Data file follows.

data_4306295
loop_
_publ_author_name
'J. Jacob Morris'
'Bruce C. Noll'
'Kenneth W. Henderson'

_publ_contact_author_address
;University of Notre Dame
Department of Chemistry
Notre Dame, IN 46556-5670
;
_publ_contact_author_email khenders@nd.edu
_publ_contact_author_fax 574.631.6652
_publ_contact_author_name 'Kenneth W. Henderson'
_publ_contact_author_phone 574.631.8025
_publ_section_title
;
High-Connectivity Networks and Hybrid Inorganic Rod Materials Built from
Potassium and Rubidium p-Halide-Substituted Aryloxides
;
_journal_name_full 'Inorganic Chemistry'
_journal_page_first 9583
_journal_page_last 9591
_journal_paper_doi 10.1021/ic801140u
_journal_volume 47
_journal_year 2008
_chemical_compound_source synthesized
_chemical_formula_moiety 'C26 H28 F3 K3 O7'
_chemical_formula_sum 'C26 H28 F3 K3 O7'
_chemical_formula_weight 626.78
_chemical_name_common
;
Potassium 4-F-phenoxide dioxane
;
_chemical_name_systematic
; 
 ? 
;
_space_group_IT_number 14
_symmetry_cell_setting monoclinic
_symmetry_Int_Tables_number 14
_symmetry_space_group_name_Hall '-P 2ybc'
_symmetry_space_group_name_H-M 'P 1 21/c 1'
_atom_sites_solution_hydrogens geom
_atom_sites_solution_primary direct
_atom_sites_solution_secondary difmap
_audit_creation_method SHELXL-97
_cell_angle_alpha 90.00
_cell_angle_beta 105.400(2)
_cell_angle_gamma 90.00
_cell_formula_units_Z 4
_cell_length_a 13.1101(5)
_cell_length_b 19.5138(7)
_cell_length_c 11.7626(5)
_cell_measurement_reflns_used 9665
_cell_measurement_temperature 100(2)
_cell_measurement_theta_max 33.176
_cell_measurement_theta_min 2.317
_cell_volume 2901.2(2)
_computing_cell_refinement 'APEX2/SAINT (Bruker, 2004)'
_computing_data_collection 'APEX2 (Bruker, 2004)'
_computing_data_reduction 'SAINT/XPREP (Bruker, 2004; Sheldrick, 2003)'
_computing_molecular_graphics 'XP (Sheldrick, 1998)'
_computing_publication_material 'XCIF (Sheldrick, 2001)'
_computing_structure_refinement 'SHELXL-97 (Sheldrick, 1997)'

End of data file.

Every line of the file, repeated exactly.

data_4306295
loop_
_publ_author_name
'J. Jacob Morris'
'Bruce C. Noll'
'Kenneth W. Henderson'

_publ_contact_author_address
;University of Notre Dame
Department of Chemistry
Notre Dame, IN 46556-5670
;
_publ_contact_author_email khenders@nd.edu
_publ_contact_author_fax 574.631.6652
_publ_contact_author_name 'Kenneth W. Henderson'
_publ_contact_author_phone 574.631.8025
_publ_section_title
;
High-Connectivity Networks and Hybrid Inorganic Rod Materials Built from
Potassium and Rubidium p-Halide-Substituted Aryloxides
;
_journal_name_full 'Inorganic Chemistry'
_journal_page_first 9583
_journal_page_last 9591
_journal_paper_doi 10.1021/ic801140u
_journal_volume 47
_journal_year 2008
_chemical_compound_source synthesized
_chemical_formula_moiety 'C26 H28 F3 K3 O7'
_chemical_formula_sum 'C26 H28 F3 K3 O7'
_chemical_formula_weight 626.78
_chemical_name_common
;
Potassium 4-F-phenoxide dioxane
;
_chemical_name_systematic
; 
 ? 
;
_space_group_IT_number 14
_symmetry_cell_setting monoclinic
_symmetry_Int_Tables_number 14
_symmetry_space_group_name_Hall '-P 2ybc'
_symmetry_space_group_name_H-M 'P 1 21/c 1'
_atom_sites_solution_hydrogens geom
_atom_sites_solution_primary direct
_atom_sites_solution_secondary difmap
_audit_creation_method SHELXL-97
_cell_angle_alpha 90.00
_cell_angle_beta 105.400(2)
_cell_angle_gamma 90.00
_cell_formula_units_Z 4
_cell_length_a 13.1101(5)
_cell_length_b 19.5138(7)
_cell_length_c 11.7626(5)
_cell_measurement_reflns_used 9665
_cell_measurement_temperature 100(2)
_cell_measurement_theta_max 33.176
_cell_measurement_theta_min 2.317
_cell_volume 2901.2(2)
_computing_cell_refinement 'APEX2/SAINT (Bruker, 2004)'
_computing_data_collection 'APEX2 (Bruker, 2004)'
_computing_data_reduction 'SAINT/XPREP (Bruker, 2004; Sheldrick, 2003)'
_computing_molecular_graphics 'XP (Sheldrick, 1998)'
_computing_publication_material 'XCIF (Sheldrick, 2001)'
_computing_structure_refinement 'SHELXL-97 (Sheldrick, 1997)'